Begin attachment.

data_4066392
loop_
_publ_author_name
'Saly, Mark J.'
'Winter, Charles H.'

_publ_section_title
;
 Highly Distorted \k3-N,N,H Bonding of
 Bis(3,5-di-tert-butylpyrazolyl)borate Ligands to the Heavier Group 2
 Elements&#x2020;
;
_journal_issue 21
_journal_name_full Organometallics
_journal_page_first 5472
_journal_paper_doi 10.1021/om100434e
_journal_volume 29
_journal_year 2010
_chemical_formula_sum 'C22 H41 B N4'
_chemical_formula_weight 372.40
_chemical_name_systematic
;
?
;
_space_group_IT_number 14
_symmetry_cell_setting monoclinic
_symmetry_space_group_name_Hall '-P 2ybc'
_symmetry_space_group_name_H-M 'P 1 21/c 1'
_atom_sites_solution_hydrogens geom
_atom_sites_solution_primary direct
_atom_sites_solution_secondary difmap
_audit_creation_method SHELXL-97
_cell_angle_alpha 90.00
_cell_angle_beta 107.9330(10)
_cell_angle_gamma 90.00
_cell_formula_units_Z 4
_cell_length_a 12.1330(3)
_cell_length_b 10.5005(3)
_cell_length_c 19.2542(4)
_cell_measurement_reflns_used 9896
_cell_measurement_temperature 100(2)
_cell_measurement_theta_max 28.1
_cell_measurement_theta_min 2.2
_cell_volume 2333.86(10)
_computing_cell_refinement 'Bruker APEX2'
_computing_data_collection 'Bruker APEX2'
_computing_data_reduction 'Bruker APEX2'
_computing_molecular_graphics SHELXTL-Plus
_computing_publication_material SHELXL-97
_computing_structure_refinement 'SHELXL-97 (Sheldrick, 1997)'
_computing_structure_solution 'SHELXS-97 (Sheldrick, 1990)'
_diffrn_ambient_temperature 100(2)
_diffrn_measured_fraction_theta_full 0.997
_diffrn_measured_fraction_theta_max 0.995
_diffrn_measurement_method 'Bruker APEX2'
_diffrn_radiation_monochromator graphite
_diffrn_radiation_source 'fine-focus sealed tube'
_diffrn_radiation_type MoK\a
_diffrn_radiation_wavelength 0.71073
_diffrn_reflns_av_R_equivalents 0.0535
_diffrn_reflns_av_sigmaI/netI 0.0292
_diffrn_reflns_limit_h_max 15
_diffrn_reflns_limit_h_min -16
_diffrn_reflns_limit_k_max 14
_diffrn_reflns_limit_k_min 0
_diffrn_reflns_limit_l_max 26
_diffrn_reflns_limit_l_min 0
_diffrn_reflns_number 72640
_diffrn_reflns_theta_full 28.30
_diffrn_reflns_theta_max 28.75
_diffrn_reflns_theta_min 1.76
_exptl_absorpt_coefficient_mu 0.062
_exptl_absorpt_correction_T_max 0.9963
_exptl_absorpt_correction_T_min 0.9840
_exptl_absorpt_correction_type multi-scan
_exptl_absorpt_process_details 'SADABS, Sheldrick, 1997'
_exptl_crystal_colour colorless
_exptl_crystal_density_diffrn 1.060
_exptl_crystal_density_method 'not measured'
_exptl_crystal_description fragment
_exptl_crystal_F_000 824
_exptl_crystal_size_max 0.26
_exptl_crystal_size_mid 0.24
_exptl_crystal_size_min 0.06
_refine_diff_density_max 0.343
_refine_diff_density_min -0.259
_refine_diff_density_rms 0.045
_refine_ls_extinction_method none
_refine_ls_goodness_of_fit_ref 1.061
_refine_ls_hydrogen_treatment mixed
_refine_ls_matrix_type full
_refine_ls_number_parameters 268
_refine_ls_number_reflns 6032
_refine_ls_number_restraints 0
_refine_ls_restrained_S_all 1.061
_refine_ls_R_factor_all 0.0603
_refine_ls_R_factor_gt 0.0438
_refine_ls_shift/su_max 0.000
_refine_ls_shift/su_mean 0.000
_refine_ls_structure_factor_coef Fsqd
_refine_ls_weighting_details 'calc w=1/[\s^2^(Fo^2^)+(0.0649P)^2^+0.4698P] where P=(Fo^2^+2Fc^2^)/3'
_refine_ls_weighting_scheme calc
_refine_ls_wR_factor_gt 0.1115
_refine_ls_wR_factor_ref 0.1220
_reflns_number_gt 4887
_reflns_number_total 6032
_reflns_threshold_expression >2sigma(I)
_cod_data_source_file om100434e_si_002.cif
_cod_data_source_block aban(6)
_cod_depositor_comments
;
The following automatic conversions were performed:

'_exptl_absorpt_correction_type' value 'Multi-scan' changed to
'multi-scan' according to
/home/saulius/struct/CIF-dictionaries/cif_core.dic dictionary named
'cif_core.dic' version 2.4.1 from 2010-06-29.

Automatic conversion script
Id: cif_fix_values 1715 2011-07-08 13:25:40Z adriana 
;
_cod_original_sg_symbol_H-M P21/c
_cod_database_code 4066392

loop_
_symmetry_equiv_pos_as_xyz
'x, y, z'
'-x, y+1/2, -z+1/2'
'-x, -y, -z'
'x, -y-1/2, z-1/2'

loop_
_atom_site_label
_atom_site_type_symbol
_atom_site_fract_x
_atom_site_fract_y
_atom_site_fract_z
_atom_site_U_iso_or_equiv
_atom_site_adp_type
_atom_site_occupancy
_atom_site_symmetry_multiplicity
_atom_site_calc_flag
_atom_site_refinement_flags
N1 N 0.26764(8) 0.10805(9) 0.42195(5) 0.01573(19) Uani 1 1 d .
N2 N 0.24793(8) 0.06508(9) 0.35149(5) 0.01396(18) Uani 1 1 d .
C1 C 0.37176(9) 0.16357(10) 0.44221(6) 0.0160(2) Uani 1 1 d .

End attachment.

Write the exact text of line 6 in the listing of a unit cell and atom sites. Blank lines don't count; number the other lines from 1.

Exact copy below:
_publ_section_title